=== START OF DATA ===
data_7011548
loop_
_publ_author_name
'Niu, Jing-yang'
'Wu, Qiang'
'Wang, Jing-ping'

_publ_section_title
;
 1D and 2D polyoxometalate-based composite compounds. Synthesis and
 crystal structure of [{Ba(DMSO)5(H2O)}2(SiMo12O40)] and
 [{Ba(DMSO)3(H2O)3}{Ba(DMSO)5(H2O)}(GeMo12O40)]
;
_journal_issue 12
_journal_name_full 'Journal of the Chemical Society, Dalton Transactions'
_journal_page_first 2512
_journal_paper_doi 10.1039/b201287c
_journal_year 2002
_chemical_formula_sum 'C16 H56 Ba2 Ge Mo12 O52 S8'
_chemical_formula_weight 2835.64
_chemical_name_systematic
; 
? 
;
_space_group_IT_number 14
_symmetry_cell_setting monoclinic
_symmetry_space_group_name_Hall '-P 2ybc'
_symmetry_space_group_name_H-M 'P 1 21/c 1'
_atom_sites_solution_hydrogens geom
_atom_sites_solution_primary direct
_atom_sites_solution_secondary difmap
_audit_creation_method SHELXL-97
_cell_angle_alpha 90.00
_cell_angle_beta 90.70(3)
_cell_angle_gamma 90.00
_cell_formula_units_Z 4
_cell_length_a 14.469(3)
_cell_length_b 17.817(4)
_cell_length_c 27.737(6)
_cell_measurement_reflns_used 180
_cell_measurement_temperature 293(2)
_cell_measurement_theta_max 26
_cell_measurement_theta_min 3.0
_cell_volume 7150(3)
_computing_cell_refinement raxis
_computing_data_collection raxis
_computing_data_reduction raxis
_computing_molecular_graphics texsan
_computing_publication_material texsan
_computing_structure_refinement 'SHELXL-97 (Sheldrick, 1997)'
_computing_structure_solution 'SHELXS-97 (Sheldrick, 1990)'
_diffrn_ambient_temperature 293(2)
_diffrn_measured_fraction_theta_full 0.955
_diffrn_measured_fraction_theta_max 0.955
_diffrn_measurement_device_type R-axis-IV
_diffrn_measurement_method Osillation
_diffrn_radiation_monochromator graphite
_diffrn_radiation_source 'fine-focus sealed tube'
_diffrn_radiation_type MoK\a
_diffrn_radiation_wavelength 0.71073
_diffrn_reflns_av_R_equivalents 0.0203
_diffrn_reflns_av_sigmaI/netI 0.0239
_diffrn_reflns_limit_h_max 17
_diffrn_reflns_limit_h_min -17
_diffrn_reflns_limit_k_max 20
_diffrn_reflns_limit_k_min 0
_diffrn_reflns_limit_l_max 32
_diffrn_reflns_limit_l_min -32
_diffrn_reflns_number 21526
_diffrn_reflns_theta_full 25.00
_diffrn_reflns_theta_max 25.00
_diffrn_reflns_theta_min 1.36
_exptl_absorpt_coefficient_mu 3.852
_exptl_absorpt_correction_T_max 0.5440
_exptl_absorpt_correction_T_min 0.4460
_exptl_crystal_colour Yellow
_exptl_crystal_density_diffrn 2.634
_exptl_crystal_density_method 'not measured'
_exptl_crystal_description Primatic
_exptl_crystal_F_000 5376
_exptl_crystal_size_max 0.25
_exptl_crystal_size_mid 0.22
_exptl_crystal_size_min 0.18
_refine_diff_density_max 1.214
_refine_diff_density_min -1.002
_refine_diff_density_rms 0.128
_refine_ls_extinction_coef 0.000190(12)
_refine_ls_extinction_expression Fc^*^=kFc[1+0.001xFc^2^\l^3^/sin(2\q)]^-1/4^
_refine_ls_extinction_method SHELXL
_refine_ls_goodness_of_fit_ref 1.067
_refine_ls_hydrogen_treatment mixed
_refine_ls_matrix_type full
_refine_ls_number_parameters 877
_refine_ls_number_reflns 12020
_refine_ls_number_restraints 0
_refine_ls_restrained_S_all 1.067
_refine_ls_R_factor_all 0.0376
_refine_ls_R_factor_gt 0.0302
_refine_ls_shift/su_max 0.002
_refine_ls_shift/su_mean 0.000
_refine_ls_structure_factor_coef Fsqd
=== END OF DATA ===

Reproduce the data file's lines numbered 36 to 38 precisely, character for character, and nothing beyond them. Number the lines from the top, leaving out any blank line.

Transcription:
_cell_length_a 14.469(3)
_cell_length_b 17.817(4)
_cell_length_c 27.737(6)